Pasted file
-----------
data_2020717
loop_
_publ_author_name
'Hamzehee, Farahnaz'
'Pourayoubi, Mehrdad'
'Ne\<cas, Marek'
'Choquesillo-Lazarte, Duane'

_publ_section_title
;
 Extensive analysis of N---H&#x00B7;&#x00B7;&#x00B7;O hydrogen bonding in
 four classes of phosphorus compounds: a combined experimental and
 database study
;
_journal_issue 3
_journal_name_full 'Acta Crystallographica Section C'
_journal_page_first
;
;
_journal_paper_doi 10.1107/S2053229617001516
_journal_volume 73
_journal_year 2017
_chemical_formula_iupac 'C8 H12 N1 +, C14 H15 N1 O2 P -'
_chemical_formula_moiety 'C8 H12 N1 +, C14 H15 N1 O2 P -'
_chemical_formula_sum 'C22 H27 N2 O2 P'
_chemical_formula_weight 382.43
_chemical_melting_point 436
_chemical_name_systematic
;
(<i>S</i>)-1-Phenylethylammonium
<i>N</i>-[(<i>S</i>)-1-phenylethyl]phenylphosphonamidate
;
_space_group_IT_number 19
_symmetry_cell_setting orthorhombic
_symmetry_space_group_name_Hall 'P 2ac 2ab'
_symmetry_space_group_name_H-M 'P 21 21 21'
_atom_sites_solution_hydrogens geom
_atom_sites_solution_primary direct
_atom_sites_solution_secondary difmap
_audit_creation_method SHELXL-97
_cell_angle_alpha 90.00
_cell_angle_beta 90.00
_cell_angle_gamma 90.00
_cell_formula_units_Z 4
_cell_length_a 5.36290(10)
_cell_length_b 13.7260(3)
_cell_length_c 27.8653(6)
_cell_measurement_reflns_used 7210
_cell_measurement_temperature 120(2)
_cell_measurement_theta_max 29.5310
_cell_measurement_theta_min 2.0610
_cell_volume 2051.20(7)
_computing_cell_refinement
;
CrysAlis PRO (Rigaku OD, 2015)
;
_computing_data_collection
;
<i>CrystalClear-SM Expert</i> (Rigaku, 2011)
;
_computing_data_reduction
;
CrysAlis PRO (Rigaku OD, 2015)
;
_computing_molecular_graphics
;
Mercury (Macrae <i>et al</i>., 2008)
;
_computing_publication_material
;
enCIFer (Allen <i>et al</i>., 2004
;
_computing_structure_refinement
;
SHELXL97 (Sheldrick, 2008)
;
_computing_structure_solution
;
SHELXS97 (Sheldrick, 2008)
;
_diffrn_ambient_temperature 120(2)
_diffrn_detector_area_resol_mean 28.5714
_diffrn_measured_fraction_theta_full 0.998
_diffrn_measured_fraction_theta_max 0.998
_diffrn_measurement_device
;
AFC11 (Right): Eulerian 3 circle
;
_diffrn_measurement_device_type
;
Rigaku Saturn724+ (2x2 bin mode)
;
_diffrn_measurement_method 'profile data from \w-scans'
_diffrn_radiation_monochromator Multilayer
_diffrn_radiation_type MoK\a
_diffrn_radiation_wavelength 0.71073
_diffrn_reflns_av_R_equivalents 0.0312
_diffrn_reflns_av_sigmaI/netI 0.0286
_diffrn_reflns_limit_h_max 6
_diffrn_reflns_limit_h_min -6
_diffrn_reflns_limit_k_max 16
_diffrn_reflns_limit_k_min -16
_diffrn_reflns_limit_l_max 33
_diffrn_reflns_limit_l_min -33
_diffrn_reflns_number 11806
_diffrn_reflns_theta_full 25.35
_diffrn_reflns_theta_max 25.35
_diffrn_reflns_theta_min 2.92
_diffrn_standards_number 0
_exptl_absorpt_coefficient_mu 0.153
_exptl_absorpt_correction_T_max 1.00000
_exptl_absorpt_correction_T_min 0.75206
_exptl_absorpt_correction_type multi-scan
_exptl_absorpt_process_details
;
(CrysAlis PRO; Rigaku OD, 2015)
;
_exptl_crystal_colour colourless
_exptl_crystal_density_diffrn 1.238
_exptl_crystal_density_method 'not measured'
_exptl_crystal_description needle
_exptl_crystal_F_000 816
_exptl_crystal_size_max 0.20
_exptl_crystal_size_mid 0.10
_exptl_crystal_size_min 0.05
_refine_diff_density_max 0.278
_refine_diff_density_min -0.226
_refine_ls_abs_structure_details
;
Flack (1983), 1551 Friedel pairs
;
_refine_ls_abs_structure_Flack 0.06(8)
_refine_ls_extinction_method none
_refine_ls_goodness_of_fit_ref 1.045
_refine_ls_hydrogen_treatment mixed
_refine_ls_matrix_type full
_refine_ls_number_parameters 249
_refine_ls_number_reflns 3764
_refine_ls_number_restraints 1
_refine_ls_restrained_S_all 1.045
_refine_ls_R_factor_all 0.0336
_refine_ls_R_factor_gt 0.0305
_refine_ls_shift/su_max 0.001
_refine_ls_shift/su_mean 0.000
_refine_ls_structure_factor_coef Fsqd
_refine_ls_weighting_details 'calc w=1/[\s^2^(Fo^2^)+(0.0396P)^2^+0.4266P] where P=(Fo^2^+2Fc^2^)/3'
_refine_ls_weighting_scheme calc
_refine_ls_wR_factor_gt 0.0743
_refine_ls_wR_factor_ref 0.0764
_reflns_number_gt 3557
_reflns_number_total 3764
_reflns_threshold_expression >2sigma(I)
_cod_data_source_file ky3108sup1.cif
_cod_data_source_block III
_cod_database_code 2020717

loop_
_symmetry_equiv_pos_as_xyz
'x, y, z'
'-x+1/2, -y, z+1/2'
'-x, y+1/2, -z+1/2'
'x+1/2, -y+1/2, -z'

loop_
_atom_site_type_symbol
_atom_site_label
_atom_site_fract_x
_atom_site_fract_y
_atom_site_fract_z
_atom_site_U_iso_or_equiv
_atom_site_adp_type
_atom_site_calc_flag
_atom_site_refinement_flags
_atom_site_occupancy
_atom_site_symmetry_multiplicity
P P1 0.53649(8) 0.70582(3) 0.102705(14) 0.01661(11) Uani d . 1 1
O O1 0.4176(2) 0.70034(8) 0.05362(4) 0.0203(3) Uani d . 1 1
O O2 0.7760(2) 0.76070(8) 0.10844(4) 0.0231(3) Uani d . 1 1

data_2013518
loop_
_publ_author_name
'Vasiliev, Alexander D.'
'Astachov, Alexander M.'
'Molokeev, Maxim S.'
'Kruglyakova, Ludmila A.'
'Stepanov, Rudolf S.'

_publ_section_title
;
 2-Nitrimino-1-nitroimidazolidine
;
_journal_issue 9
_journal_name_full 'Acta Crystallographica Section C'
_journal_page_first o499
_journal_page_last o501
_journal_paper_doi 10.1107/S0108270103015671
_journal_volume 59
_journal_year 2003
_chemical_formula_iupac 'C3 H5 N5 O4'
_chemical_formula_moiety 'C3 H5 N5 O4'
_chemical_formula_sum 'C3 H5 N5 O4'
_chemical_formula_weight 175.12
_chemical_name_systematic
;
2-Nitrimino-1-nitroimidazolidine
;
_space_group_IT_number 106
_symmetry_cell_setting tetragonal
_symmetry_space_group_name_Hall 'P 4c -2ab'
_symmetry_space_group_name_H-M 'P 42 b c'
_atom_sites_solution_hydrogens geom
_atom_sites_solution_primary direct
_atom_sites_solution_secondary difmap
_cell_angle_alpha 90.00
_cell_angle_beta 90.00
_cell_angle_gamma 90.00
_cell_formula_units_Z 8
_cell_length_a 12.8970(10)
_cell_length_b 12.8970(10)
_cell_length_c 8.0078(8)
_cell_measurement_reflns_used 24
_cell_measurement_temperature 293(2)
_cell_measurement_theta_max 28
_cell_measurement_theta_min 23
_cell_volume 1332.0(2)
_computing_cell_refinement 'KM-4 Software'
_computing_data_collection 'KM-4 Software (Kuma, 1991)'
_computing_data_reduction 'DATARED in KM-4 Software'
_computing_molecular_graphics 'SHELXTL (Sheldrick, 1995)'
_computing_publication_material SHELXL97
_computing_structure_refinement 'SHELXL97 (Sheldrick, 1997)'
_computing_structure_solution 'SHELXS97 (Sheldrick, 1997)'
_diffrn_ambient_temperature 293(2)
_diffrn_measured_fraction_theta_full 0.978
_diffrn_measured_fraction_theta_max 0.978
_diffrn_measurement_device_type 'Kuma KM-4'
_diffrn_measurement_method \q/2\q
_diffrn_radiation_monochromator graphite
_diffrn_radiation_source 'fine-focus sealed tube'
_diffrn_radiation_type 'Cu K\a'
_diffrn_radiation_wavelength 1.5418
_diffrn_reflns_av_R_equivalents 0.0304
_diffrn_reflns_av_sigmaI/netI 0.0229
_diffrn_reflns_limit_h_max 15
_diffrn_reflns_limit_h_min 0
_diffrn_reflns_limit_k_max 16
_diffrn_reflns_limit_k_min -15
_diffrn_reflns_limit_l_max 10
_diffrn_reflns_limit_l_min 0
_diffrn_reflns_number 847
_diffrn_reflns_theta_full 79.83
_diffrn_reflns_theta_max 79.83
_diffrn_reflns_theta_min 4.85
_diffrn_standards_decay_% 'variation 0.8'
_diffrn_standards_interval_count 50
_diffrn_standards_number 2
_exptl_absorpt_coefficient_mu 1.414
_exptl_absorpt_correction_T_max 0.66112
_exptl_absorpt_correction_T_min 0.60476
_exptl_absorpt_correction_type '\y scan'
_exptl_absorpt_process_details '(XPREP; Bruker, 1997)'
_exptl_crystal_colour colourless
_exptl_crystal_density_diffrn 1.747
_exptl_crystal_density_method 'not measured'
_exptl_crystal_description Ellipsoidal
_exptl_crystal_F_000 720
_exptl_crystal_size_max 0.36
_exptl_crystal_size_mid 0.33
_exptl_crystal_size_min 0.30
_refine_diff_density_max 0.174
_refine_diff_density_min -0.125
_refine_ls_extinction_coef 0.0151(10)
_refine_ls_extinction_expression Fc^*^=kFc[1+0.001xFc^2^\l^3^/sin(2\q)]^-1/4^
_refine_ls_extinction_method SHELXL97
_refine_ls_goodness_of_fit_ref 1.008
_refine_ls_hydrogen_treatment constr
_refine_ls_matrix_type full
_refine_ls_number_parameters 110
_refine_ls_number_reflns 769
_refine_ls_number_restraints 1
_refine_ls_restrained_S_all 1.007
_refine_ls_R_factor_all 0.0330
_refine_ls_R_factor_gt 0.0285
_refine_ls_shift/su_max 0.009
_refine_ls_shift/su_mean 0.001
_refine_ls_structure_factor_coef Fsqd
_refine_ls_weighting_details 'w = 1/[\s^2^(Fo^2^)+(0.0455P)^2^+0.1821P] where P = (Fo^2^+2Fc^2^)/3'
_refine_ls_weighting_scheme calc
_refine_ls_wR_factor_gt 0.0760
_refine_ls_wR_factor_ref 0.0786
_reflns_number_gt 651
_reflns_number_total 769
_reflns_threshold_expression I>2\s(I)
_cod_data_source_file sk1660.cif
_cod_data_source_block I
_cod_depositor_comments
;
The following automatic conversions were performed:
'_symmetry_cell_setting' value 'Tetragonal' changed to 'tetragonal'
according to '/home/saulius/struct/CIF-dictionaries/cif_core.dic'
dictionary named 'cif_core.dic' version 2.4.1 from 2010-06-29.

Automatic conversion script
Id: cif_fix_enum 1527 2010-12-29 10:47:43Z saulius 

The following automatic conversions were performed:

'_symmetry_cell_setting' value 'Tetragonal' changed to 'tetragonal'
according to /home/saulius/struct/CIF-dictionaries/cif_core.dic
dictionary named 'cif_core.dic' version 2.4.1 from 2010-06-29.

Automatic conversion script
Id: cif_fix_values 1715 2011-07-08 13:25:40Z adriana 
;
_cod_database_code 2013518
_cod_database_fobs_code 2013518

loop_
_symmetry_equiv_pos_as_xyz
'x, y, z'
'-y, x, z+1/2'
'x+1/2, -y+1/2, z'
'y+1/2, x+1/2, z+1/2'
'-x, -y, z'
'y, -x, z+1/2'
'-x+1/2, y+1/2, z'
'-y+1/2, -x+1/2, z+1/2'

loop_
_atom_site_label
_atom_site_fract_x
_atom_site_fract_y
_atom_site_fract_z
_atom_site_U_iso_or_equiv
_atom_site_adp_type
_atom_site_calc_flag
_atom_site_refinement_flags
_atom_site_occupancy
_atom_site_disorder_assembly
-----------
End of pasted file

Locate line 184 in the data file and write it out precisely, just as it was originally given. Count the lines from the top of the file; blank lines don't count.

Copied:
_publ_section_title